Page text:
"They slash, they punch guys in the face, they do all these little things," Berube said today. "I got no problem with what Schenn does, and if somebody runs him over, that’s great, they should run him over. This guy gets away with too much in my opinion, whines to the refs all day and all night, it’s a joke."
Wow. Strike up the band because we have the same old song and dance being played in Philadelphia yet again. However, one of the NHL's former enforcers saying this kind of stuff brings about the same raised eyebrows as when Milbury was making his comments. Why is a guy who was known for breaking the rules suddenly crying to the media about the very things for which he once defended his teammates?
Berube was in 250 NHL fights over his career, and there is no doubt that he jumped to the defence of many of the stars he played with when the time came. When he did, he essentially was defending the stars' actions on the ice by saying, "You play your game; I'll do the fighting". Now, suddenly, Berube has had a turn of heart when seeing this kind of stuff on the ice? Does he really think that this kind of argument will hold up in the public court of opinion when the guy has been anything but an angel on the ice? After all, here's Berube in the middle of a fight-filled Penguins-Flyers game from April 2, 1989.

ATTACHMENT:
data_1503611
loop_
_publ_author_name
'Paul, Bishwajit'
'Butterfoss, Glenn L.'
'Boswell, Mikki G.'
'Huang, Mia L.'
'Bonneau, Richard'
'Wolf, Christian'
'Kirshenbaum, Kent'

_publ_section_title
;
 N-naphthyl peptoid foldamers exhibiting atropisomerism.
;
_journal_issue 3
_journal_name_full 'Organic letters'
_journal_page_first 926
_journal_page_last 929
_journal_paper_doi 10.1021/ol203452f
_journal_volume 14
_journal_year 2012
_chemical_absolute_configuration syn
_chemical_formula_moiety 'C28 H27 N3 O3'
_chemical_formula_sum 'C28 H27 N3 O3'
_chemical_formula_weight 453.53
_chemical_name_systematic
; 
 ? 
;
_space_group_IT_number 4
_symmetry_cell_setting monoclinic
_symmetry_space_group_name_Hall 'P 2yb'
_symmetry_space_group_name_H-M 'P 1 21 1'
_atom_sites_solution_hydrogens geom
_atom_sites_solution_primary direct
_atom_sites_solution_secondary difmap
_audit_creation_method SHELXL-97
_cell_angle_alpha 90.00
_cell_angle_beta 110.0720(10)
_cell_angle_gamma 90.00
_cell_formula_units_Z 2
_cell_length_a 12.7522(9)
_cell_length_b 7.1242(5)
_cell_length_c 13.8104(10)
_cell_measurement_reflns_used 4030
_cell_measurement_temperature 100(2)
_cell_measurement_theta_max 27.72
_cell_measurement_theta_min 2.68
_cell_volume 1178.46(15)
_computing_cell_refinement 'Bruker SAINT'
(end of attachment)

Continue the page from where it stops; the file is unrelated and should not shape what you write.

From a coaching perspective, I get that Berube is calling out Crosby and Malkin in the hopes that the referees focus on their tactics in the upcoming game on Saturday and the inevitable playoff series between these two clubs. This would be a major success for the Flyers if Crosby and Malkin suddenly find themselves penalized for their retaliations, and the Flyers are gaining a margin in powerplay opportunities while these two offensive dynamos watch from the sin bin. Berube's strategy of making Crosby's and Malkin's tactics very public just days after Peter Laviolette and Mike Milbury did will only reinforce the scrutiny that Crosby and Malkin are under in the upcoming game and series against the Flyers.
This tactic has been used throughout sports to varying degrees of success, and I'm not faulting Berube for trying to bring light to the tactics used by Crosby, Malkin, or any other superstar. The problem is that Berube is piling on a problem that already cost his coach $10,000, and Laviolette's actions were clearly identified as actions that the NHL wants ended. I'm quite certain that Berube will be punished for this outburst in the media, and he should have known much better than to add his comments after the NHL hit Laviolette with a heavy fine.
Again, it's not like Berube was an angel by any means. The video above proves that, and the fact that Berube was suspended by the NHL in 1997 for making a racist comment towards Florida's Peter Worrell is more evidence that Berube routinely played outside the lines of clean play. I expect that the NHL will hand down some sort of disciplinary action on Berube after they had already fined Peter Laviolette, and it will remain to be seen just how closely Crosby and Malkin are watched during their upcoming games against the Flyers.
And to think that in 2009 Berube named Crosby and Malkin as two of the players he enjoyed watching. Funny how things change once the battle lines have been drawn.
Until next time, keep your sticks on the ice!